Such bus systems are also difficult to configure when constructed from common off-the-shelf equipment. Typically each added expansion card requires many jumpers in order to set memory addresses, I/O addresses, interrupt priorities, and interrupt numbers.
A bus controller accepted data from the CPU side to be moved to the peripherals side, thus shifting the communications protocol burden from the CPU itself. This allowed the CPU and memory side to evolve separately from the device bus, or just "bus". Devices on the bus could talk to each other with no CPU intervention. This led to much better "real world" performance, but also required the cards to be much more complex. These buses also often addressed speed issues by being "bigger" in terms of the size of the data path, moving from 8-bit parallel buses in the first generation, to 16 or 32-bit in the second, as well as adding software setup (now standardised as Plug-n-play) to supplant or replace the jumpers.
However these newer systems shared one quality with their earlier cousins, in that everyone on the bus had to talk at the same speed. While the CPU was now isolated and could increase speed without fear, CPUs and memory continued to increase in speed much faster than the buses they talked to. The result was that the bus speeds were now very much slower than what a modern system needed, and the machines were left starved for data. A particularly common example of this problem was that video cards quickly outran even the newer bus systems like PCI, and computers began to include AGP just to drive the video card. By 2004 AGP was outgrown again by high-end video cards and is being replaced with the new PCI Express bus.
An increasing number of external devices started employing their own bus systems as well. When disk drives were first introduced, they would be added to the machine with a card plugged into the bus, which is why computers have so many slots on the bus. But through the 1980s and 1990s, new systems like SCSI and IDE were introduced to serve this need, leaving most slots in modern systems empty. Today there are likely to be about five different buses in the typical machine, supporting various devices.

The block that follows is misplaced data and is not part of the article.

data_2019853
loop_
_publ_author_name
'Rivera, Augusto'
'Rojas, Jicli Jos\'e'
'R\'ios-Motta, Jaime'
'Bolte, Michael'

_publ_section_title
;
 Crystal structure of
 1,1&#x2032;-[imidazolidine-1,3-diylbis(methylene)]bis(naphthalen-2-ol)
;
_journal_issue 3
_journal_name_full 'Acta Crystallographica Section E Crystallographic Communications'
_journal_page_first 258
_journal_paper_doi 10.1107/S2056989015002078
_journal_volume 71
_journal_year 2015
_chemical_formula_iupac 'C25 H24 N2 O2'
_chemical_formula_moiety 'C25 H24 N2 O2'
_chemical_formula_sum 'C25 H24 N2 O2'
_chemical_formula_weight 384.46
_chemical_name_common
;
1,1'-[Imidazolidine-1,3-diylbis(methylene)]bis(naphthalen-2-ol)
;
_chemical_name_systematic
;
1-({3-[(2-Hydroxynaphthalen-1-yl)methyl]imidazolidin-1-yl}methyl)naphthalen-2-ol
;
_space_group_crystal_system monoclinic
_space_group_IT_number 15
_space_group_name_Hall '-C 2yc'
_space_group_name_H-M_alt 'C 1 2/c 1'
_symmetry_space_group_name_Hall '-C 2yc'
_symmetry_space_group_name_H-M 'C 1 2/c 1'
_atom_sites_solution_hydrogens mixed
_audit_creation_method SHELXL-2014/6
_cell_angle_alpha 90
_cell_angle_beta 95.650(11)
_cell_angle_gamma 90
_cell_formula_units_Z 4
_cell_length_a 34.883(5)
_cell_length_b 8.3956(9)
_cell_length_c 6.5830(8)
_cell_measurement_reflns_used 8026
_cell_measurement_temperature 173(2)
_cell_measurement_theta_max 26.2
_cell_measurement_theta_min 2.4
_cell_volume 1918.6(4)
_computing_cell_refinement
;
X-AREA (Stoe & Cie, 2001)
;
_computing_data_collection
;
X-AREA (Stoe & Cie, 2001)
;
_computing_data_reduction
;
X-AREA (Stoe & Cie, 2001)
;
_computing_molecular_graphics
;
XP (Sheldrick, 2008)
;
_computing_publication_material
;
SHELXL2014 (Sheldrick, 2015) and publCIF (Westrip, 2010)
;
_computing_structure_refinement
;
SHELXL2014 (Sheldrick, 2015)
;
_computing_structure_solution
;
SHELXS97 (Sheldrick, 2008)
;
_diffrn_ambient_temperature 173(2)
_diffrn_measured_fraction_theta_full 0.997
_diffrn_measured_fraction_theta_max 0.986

[edit] Third generation
"Third generation" buses have been emerging into the market since about 2001, including HyperTransport and InfiniBand. They also tend to be very flexible in terms of their physical connections, allowing them to be used both as internal buses, as well as connecting different machines together. This can lead to complex problems when trying to service different requests, so much of the work on these systems concerns software design, as opposed to the hardware itself. In general, these third generation buses tend to look more like a network than the original concept of a bus, with a higher protocol overhead needed than early systems, while also allowing multiple devices to use the bus at once.
Buses such as Wishbone have been developed by the open source hardware movement in an attempt to further remove legal/patenting constraints from computer design.